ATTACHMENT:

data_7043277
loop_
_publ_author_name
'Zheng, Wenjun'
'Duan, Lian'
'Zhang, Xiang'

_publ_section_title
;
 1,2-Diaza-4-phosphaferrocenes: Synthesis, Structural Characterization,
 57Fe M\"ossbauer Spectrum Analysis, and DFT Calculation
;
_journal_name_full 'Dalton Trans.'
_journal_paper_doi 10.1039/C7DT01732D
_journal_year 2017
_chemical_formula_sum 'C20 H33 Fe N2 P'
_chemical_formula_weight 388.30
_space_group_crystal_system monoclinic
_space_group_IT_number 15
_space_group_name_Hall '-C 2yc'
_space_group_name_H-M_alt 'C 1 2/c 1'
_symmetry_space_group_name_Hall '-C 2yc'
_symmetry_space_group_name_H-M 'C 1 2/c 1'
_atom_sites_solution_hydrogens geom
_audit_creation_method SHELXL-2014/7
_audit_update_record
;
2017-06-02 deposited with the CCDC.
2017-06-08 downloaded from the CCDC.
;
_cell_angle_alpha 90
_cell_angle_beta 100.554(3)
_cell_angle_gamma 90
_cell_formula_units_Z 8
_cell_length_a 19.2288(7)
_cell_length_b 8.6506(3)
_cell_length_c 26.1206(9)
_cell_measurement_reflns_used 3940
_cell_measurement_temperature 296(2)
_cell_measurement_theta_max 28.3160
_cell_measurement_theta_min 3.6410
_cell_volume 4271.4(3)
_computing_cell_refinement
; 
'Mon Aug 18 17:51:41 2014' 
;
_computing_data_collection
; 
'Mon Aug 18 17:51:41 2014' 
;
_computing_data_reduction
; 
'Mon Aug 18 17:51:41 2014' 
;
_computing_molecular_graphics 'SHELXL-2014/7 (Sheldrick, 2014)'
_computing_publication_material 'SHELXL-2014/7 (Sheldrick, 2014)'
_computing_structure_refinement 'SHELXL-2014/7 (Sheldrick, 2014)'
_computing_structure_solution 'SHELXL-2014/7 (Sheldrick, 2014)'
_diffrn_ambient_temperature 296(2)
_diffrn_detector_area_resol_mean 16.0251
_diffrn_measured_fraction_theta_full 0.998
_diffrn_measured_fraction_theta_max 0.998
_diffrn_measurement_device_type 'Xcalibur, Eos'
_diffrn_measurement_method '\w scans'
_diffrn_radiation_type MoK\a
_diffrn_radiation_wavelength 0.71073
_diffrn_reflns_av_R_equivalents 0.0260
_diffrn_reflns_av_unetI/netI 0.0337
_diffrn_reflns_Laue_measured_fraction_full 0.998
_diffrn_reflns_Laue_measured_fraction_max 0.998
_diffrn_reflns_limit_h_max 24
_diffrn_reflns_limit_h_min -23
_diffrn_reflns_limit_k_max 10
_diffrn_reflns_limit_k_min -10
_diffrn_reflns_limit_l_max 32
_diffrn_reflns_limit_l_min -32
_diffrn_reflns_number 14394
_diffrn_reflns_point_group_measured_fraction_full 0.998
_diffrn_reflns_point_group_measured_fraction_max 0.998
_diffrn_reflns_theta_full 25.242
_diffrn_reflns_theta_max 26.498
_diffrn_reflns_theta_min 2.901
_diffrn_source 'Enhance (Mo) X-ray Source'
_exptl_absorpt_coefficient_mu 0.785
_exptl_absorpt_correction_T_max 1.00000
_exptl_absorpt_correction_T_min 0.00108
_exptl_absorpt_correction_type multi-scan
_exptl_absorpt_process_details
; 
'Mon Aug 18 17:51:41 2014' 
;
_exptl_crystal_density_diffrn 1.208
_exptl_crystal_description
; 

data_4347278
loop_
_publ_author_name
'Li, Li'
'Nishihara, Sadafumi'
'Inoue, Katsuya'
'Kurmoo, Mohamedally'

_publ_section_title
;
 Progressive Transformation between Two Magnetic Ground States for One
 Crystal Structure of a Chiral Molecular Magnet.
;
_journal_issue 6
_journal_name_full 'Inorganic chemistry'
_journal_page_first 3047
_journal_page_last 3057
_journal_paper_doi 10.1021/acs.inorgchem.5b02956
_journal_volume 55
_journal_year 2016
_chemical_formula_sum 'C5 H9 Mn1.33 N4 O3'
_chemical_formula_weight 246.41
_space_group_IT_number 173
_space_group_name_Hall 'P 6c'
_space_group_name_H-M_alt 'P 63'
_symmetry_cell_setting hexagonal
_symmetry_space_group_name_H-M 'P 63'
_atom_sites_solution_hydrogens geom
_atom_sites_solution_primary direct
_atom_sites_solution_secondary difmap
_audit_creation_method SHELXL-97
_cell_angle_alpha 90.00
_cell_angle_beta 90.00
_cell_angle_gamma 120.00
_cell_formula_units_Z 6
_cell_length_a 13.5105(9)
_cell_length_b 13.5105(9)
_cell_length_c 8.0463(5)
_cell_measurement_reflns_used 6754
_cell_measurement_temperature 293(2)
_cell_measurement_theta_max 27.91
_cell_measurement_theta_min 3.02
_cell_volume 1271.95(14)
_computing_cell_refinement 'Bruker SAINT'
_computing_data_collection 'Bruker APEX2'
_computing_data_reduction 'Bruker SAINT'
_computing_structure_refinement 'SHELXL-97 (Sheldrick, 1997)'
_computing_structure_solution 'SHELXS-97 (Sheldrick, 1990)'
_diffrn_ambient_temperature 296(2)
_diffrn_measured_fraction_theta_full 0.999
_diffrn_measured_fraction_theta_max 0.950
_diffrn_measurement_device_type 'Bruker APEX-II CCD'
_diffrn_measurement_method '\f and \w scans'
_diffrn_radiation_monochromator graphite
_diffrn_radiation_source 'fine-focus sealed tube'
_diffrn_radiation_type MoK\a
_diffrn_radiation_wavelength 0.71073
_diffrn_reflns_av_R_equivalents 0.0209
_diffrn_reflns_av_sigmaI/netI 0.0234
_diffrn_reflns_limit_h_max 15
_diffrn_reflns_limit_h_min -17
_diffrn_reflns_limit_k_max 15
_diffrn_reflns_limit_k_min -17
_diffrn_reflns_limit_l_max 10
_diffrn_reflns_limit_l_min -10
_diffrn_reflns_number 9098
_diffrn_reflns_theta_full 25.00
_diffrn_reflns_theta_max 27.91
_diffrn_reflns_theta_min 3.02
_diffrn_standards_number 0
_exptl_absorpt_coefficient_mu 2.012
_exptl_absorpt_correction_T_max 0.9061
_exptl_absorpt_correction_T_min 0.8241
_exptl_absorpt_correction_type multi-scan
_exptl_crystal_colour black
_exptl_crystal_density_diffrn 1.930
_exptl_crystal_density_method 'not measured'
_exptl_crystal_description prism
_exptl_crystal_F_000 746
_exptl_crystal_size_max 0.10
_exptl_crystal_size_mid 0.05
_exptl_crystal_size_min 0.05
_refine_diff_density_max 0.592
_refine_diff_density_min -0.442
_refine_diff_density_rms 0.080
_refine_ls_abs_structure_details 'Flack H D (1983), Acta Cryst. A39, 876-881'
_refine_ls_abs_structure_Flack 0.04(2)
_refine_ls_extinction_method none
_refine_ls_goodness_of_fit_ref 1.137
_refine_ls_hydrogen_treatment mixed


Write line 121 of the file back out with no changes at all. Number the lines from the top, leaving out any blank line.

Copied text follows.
_atom_sites_solution_primary direct